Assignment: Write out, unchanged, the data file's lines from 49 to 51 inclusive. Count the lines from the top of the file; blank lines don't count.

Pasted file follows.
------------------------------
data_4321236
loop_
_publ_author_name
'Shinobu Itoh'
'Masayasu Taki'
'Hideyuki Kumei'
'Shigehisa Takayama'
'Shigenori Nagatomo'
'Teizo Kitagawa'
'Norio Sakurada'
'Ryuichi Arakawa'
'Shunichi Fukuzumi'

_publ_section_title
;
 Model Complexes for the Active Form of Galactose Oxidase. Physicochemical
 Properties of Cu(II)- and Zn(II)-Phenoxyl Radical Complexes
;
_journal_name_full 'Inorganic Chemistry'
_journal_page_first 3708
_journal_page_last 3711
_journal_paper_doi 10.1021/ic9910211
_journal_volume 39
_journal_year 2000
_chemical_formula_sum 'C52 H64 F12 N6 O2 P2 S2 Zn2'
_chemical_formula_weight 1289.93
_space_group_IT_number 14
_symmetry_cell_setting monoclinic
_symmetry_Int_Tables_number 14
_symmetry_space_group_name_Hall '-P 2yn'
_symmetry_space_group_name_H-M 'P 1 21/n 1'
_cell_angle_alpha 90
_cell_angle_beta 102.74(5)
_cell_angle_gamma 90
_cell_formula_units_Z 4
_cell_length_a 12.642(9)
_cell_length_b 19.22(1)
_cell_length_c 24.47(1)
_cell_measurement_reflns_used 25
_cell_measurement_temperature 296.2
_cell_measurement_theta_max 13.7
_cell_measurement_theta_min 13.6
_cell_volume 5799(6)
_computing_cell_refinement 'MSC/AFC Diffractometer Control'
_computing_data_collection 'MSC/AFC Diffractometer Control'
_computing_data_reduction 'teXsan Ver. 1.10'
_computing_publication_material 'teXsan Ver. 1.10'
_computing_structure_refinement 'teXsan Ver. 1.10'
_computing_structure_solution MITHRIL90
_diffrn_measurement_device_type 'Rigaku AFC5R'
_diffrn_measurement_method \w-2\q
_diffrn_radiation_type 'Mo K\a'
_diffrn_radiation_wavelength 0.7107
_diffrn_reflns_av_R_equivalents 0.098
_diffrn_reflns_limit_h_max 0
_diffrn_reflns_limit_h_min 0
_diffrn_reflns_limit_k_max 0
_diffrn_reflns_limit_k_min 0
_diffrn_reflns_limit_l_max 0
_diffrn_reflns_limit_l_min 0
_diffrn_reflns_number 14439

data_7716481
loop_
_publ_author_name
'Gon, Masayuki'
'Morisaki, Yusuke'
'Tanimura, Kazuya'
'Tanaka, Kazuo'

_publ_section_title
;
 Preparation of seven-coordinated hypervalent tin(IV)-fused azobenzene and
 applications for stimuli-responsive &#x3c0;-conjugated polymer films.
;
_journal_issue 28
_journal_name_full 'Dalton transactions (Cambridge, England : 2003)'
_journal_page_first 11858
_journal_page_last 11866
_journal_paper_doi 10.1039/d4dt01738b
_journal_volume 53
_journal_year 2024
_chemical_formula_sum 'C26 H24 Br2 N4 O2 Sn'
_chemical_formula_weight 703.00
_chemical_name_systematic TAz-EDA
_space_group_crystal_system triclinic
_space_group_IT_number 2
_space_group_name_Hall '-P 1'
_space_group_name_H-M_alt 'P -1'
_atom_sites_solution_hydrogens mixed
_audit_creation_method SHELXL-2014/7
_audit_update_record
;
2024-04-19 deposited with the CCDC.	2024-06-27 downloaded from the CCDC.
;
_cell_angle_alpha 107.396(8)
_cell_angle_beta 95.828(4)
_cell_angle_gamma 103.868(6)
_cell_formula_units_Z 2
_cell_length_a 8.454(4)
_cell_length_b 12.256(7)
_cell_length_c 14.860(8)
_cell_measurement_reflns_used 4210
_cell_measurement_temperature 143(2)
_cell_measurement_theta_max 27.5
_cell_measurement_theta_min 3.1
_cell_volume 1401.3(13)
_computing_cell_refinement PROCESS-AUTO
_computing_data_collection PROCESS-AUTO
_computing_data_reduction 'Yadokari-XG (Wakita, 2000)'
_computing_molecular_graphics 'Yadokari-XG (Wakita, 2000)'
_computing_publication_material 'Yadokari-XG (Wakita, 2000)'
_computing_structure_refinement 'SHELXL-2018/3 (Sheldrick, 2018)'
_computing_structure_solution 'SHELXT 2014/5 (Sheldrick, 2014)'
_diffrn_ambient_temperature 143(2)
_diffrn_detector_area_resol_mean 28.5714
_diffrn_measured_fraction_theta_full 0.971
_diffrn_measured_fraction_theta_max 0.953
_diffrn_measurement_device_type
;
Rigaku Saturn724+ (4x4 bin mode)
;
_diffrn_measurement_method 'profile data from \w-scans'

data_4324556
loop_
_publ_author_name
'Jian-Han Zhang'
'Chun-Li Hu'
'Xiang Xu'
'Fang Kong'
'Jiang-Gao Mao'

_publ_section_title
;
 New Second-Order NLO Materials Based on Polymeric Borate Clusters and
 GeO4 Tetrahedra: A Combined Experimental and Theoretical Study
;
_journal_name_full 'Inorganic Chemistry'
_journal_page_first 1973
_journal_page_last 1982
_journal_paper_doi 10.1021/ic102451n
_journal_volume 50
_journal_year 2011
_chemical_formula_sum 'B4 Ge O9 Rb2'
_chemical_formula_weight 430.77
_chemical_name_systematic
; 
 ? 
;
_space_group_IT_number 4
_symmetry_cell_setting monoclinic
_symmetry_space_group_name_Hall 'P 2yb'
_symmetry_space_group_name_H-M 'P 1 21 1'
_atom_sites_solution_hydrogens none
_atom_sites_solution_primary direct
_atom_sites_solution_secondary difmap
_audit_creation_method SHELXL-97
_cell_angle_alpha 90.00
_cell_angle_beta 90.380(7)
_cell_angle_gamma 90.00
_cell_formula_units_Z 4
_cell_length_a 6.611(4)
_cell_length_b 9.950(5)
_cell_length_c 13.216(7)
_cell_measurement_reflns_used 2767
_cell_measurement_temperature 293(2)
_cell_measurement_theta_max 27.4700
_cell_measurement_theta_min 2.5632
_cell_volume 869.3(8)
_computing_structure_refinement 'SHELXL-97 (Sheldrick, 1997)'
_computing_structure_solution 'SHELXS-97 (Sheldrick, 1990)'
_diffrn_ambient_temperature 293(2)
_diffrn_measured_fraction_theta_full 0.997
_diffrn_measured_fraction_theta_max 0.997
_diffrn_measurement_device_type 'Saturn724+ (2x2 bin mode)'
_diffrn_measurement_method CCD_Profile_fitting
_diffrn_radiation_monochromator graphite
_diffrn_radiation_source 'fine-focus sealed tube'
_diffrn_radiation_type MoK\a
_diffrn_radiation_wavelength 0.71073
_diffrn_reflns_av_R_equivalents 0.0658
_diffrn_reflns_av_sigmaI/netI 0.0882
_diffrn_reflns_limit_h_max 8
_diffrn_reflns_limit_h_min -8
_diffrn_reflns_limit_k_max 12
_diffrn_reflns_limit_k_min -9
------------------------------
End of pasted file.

_diffrn_measurement_device_type 'Rigaku AFC5R'
_diffrn_measurement_method \w-2\q
_diffrn_radiation_type 'Mo K\a'